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John Stephen: A Carnaby Street Presentation of Masculinity 1957–1975

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Abstract:

In the post-war period, aided by advertising and the retail industry, British male shopping habits not only increased but were subject to the creation of new shopping practices. In the case of clothes buying, new practices were often shaped by entrepreneurs keen to fashion the development of a distinctive masculine style position. This created a situation where style positions were understood by consumption: the space, place, and location of the sale. This article examines the relationship between Carnaby Street, a shopping destination in London, and John Stephen, the entrepreneur credited with changing both the street and the notion of menswear. O'Neill uses the John Stephen archive at the V&A Archive of Art and Design to clarify the distinctions between retailer, consumer, and retail area; extrapolating them from a heavily mythologized moment of social history. The author proposes that shops and shopping areas can be held responsible for the creation of new masculine style positions and that these identities are strongly bound to a popular understanding of these spaces, even to the point of disadvantage.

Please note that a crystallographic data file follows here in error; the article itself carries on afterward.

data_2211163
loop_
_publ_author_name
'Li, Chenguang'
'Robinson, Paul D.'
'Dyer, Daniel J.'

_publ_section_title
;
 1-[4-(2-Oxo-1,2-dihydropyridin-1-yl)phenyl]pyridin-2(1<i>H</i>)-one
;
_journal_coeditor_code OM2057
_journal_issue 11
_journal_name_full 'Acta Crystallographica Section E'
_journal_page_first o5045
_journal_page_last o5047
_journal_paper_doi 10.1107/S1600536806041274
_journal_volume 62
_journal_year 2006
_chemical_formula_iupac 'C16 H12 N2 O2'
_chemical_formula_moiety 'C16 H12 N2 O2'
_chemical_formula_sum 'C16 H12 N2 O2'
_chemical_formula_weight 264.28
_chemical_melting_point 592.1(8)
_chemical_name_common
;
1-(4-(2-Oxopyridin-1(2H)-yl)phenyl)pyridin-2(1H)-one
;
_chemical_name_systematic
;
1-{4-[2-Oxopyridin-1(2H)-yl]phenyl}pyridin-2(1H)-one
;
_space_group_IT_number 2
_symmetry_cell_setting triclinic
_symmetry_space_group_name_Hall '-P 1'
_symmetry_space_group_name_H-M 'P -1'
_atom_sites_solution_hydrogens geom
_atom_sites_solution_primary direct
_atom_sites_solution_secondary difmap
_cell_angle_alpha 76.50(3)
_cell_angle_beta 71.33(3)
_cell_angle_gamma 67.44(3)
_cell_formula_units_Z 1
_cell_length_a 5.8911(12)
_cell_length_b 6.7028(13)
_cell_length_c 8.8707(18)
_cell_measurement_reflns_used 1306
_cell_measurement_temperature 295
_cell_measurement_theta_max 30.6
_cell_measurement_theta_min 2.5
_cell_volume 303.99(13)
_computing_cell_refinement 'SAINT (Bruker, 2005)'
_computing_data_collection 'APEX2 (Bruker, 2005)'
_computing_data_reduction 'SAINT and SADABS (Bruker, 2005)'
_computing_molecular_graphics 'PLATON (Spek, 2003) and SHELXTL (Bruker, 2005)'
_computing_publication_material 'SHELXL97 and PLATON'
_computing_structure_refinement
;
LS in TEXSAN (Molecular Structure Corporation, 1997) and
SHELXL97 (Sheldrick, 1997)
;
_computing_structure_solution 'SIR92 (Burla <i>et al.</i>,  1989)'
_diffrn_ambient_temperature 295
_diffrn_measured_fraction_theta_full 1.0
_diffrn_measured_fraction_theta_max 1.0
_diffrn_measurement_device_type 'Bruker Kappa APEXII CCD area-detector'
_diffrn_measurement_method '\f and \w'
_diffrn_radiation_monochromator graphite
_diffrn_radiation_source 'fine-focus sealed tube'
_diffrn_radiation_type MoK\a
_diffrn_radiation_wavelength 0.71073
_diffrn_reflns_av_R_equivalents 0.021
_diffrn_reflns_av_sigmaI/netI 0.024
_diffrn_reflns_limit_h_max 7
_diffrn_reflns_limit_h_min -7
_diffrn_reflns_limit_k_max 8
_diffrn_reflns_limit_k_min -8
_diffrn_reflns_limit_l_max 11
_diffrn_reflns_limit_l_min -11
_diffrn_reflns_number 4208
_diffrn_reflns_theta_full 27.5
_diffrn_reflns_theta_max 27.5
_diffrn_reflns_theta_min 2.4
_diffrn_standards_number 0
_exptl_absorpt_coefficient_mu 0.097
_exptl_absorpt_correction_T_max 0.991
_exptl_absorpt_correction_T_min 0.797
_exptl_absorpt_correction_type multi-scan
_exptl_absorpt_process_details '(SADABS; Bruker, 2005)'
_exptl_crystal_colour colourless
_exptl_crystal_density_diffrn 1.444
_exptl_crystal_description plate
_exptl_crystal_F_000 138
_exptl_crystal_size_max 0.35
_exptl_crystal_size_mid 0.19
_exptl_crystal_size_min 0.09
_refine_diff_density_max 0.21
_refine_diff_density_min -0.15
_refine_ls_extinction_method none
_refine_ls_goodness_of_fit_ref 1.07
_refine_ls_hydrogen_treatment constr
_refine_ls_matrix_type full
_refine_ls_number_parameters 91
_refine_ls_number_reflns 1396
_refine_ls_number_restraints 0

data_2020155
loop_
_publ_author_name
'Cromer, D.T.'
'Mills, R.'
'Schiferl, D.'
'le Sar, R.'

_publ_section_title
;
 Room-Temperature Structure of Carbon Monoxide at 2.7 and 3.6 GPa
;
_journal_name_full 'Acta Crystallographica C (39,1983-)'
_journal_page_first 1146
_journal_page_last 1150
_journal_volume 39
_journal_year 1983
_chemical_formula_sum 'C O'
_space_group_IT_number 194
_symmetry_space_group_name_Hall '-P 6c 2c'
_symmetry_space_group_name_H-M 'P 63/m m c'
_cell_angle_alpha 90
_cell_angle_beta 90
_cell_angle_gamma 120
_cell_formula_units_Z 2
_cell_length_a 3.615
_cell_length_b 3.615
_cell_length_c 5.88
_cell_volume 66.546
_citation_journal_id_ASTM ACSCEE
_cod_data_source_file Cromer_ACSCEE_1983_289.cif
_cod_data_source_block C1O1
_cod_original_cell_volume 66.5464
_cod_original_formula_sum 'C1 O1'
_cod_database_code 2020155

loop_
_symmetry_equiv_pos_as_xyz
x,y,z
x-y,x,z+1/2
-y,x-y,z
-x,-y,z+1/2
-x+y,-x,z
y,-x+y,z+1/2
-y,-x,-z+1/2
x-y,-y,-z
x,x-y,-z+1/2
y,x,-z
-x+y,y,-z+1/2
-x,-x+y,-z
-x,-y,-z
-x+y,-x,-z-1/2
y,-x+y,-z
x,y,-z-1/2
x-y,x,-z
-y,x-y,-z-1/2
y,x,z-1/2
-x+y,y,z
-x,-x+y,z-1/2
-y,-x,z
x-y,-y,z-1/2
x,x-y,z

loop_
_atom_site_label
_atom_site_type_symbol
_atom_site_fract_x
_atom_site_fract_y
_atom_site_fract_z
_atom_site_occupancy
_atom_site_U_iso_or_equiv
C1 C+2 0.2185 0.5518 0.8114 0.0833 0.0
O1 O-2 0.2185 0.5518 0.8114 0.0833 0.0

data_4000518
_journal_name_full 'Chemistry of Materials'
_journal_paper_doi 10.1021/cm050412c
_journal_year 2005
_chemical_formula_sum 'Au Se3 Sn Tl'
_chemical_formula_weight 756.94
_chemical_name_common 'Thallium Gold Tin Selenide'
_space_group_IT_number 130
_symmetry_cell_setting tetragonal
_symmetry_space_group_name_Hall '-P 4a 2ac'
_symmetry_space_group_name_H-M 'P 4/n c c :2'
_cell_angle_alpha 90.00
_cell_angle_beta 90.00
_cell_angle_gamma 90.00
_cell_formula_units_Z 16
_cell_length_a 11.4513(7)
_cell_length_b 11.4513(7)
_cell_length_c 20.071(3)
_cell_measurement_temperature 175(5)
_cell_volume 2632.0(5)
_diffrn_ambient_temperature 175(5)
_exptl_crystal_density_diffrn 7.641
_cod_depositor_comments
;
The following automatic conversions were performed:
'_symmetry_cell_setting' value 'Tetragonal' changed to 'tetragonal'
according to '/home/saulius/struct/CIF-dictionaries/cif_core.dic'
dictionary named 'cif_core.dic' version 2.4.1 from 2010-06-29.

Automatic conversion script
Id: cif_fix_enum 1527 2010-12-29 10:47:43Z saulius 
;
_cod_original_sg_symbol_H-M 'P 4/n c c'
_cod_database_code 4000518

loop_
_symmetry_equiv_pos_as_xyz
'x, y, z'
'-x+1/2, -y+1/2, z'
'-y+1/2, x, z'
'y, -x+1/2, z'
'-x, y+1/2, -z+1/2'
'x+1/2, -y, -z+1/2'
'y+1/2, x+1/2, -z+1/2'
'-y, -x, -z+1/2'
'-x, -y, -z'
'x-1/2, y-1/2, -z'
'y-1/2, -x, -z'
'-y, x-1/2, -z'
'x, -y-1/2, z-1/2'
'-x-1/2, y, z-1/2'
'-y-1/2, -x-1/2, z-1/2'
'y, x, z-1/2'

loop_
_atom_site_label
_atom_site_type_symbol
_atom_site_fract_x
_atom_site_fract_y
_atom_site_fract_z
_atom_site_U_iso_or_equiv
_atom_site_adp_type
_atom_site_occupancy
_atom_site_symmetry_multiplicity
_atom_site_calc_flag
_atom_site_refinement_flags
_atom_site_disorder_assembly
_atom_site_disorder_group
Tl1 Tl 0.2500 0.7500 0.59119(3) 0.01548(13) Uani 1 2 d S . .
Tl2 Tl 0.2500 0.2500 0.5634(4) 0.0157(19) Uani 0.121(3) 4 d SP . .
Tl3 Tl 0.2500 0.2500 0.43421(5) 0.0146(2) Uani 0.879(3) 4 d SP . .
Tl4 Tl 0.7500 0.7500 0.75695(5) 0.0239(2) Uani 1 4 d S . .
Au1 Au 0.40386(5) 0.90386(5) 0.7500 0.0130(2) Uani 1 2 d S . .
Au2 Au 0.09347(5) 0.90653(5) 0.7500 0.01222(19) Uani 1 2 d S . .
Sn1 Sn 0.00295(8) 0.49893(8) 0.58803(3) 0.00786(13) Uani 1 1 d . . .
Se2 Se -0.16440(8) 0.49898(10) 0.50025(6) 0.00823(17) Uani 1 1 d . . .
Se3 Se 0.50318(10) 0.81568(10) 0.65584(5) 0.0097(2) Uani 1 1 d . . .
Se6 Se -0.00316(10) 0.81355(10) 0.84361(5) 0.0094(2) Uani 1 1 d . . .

Document Type: Research Article

DOI: http://dx.doi.org/10.2752/136270400779108636

Publication date: November 1, 2000

More about this publication?
  • Fashion Theory takes as its starting point a definition of “fashion” as the cultural construction of the embodied identity. The importance of studying the body as a site for the deployment of discourses has been well established in a number of disciplines. Until Fashion Theorys launch in 1997 the dressed body had suffered from a lack of critical analysis. Increasingly scholars have recognized the cultural significance of self-fashioning, including not only clothing but also such body alterations as tattooing and piercing.

    Fashion Theory provides an international and interdisciplinary forum for the rigorous analysis of cultural phenomena. Its peer-reviewed articles range from foot-binding to fashion advertising.
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